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I Want What I Want (UK)

A surprisingly touching, respectful, and accurate fictional portrayal of the coming out of a transgender woman in England in the early 1970’s. This film avoids nearly all of the “transploitation” themes of most works up to the 2000’s and it could be an interesting watch for anyone interested in a transgender “coming out” story from 44 years ago. Having said that, the film does get repetitive where not much is really happening.

A young boy Ry comes from a upper class background and works in a real-estate office. He lives with his father who is a very strict dad. But Roy has secrets and has been dealing with gender identity issues. On eight when he thinks he is alone, he is wearing women clothes and makeup and is discovered by his father. The father throws a fit furiously unable to understand this. The next day Roy runs away from home, dressed up as a female and starts living at a boarding house learning to practice feminine comportment, makeup, and dress. Roy slowly transitions into Wendy learning through her mistakes and her very first public appearance as a woman is full of fears. She soon takes residency in another boarding house with an authoritative owner and her husband.  Over several months Wendy adjusts to full-time life as a woman, coming out of her shell and making friends, learning more about comportment and dress, and even perfects her makeup. Wendy tries to get a job, but discovers her lack of documentation and the fact she’ll have to out herself prevent her from finding work. Wendy also visits a doctor to get information about transition. After a failed sexual assault, the film moves a year later when she has had a successful surgery and the film closes with Wendy receiving her new passport in the mail, standing in an apartment in the city. As the camera starts to draw away, her final words are “I must always remember, how lucky I am to be a girl.”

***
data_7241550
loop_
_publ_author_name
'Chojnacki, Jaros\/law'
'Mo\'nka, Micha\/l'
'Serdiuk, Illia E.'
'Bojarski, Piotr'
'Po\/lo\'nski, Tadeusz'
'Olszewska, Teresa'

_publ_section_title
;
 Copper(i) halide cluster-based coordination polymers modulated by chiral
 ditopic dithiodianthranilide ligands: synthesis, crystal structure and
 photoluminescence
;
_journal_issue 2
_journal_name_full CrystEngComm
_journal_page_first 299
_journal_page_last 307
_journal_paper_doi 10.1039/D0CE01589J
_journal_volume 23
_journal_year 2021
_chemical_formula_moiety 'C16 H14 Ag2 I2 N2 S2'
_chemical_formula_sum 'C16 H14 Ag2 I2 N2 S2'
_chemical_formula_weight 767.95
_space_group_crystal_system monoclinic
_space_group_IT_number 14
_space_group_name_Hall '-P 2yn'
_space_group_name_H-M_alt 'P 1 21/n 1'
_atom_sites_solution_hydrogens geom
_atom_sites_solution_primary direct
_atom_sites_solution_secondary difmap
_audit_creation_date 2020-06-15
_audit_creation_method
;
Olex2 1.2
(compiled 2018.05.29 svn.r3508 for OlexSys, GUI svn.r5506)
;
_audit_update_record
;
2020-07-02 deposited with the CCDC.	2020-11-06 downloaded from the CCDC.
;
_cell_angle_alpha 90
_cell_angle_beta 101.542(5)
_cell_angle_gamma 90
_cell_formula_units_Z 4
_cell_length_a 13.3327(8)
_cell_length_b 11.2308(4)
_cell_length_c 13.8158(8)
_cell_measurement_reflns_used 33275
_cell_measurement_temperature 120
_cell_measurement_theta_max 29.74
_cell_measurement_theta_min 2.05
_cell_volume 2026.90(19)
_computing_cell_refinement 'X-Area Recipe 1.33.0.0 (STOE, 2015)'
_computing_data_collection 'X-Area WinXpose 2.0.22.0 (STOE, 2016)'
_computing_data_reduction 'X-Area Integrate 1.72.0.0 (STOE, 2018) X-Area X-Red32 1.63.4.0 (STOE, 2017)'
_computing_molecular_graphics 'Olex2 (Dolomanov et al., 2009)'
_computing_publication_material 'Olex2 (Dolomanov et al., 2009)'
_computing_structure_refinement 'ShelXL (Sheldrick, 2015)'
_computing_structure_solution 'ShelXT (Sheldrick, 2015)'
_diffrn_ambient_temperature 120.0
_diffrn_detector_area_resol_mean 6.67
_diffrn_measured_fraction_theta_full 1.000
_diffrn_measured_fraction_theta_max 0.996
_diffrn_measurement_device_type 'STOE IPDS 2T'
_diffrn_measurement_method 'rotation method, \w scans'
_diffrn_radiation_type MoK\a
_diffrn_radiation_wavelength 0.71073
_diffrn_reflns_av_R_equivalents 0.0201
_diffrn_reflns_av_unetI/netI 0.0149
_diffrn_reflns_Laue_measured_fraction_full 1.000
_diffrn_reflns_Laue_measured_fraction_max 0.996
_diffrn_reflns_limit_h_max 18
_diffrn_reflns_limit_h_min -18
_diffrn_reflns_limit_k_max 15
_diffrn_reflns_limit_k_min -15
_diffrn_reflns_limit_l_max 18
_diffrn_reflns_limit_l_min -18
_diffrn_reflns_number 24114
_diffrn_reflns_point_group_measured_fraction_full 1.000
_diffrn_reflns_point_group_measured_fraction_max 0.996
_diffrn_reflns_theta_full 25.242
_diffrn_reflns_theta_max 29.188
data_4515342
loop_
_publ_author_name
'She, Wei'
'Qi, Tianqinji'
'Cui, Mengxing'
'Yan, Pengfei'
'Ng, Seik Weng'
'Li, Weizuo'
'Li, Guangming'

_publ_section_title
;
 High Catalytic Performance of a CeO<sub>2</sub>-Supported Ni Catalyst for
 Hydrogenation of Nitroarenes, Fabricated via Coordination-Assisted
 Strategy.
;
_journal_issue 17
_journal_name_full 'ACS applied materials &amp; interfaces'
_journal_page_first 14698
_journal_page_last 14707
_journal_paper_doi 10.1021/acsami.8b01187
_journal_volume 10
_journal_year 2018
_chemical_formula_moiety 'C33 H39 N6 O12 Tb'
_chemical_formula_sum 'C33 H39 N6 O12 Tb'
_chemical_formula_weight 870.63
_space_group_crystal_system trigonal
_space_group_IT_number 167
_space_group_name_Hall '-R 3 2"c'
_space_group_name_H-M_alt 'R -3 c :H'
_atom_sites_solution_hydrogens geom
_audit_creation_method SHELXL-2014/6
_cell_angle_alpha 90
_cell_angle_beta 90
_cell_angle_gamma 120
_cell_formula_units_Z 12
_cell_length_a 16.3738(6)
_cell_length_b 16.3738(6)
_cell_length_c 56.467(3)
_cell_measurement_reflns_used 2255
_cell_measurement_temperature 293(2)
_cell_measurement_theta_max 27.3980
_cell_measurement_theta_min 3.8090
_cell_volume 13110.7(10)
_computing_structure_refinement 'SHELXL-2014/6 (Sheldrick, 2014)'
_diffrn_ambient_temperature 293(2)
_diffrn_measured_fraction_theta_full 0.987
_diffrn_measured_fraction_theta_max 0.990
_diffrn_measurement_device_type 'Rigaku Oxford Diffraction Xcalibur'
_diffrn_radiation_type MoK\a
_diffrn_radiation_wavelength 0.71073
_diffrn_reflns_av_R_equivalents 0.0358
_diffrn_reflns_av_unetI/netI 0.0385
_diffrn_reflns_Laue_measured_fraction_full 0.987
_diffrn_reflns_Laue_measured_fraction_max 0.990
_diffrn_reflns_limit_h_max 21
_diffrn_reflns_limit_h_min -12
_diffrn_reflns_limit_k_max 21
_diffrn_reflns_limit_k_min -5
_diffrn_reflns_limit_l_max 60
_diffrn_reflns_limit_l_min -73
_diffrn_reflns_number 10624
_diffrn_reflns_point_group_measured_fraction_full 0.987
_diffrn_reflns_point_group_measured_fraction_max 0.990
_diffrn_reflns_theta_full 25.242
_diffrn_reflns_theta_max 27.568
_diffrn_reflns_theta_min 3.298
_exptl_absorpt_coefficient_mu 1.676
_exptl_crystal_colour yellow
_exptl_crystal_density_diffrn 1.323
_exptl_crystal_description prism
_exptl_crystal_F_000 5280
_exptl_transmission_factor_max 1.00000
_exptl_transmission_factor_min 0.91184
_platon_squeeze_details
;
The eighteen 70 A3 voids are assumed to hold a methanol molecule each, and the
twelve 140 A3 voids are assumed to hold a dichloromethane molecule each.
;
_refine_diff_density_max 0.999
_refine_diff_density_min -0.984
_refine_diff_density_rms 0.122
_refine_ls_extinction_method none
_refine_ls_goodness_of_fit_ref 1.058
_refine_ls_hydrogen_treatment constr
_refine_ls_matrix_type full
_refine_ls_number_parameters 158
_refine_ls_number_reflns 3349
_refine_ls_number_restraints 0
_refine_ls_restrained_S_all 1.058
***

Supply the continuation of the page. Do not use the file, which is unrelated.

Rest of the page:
For a film that came out in 1972, it cannot be described any less than brave and progressive. Sure, the makers used a cis gendered woman to play Roy/Wendy; but come on, we are talking of 70s. This how things used to happen back then. Covering subjects like family rejection, inability to find work, ostracism and loneliness, uncaring medical practitioners, and even sexual assault for struggling trans people are topics which are so relevant even today. I can totally see trans people connecting with the film at many levels. Sure, many scenes focus on Wendy trying out clothes, make-up etc, and I was also guilty of slightly bored of these scenes, but in reality for a trans person, there are the instances where for many transgender women the experience of softer female clothes is both strange and gender-confirming. I would have hoped to see something more of Wendy's future and even for what is presented, it is way ahead of its time and should be a reason enough to celebrate queerness. (5.5/10)


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